U.S. District Judge Richard J. Arcara on Thursday extended indefinitely his ban on state taxation of cigarette sales by the Seneca Nation and other Indian tribes.
But it was not a complete victory for the Senecas and their supporters.
In one of two rulings, Arcara extended a temporary restraining order that prevents the state from collecting taxes on cigarette sales by Indian-owned businesses to non-Indians.
The temporary order, which the judge initially issued during the summer, had been scheduled to end today.
Arcara said Indian tribes throughout the state would "suffer irreparable injury" if he did not extend the temporary order. He said thousands of smoke shop workers would be likely to lose jobs if the state taxation begins now.
The judge also voiced concerns about public safety if he does not extend the order. He said he is concerned about the threat of violence by Indian protesters if the taxation begins.
While his extension of the temporary restraining order is good news for Indian tribes, Arcara also filed a second order in which he turned down some of the arguments that Indian tribes have presented to fight off taxation.
He said lawyers for the Seneca Nation and the Cayuga Indians have "failed to demonstrate a likelihood of success" on their claims that the state taxation plan is unconstitutional.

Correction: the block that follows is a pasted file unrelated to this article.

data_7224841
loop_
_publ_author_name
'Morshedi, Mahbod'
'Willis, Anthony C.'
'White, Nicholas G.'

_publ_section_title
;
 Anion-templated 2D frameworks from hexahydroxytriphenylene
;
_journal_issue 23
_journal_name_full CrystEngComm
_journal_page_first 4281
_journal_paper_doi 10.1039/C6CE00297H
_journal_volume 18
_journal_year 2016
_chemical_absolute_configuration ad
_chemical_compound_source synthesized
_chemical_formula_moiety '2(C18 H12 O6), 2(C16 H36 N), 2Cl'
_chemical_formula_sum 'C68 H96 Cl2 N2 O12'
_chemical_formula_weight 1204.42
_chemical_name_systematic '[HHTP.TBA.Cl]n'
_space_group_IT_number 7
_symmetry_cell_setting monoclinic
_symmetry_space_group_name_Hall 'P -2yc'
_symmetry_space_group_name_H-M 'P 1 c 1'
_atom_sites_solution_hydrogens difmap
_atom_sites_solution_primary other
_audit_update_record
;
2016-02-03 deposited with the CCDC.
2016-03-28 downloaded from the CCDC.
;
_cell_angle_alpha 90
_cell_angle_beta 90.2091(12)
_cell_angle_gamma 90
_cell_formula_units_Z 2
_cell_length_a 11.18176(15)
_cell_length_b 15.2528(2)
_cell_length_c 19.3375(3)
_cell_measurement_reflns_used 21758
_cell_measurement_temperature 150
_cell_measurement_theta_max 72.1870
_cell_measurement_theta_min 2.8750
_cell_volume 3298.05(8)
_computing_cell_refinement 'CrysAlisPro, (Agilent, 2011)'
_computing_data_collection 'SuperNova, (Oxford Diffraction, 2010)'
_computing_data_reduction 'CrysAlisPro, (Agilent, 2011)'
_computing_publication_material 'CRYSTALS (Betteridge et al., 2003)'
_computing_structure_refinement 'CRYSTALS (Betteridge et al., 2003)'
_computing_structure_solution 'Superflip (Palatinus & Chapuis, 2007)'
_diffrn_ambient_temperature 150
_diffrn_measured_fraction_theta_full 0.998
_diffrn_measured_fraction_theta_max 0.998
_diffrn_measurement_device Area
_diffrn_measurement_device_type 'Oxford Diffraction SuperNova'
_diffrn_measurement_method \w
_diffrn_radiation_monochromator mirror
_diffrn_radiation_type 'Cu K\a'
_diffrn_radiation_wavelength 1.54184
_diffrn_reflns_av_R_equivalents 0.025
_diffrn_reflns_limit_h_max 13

Previous decisions in federal courts "make clear that the [Indian tribes'] right to tribal self-government is not impeded by New York's decision to impose a tax-collection duty on sales by Indian retailers to non-members," Arcara wrote, "even if that decision carries with it the inevitable consequence that the [tribes'] coffers will suffer as a result of lost cigarette sales."
While Seneca Nation leaders and protesters publicly insist that the state's taxation efforts violate Indian treaties, that argument has not been advanced by the tribe's lawyers in the litigation before him, Arcara said.
In its legal arguments, the Seneca Nation "expressly acknowledges that, as a general principle, New York State has the authority to require reservation retailers to collect excise taxes on sales to non-Indians," Arcara wrote.
"This point is significant. New York estimates that of the 10 million cartons [of cigarettes] sold last year by [Seneca] retailers, less than 70,000 were purchased by Seneca Nation members for their own personal consumption. Under [previous federal court rulings], the vast majority of sales made by reservation retailers are taxable," the judge wrote.
Arcara said he has already been informed by Seneca and Cayuga lawyers that they would appeal his ruling.
In his view, he wrote, the best course of action is to extend his temporary restraining order while a higher court hears legal arguments on the controversial case.
time to stop using the lame 'broken treaties' scam....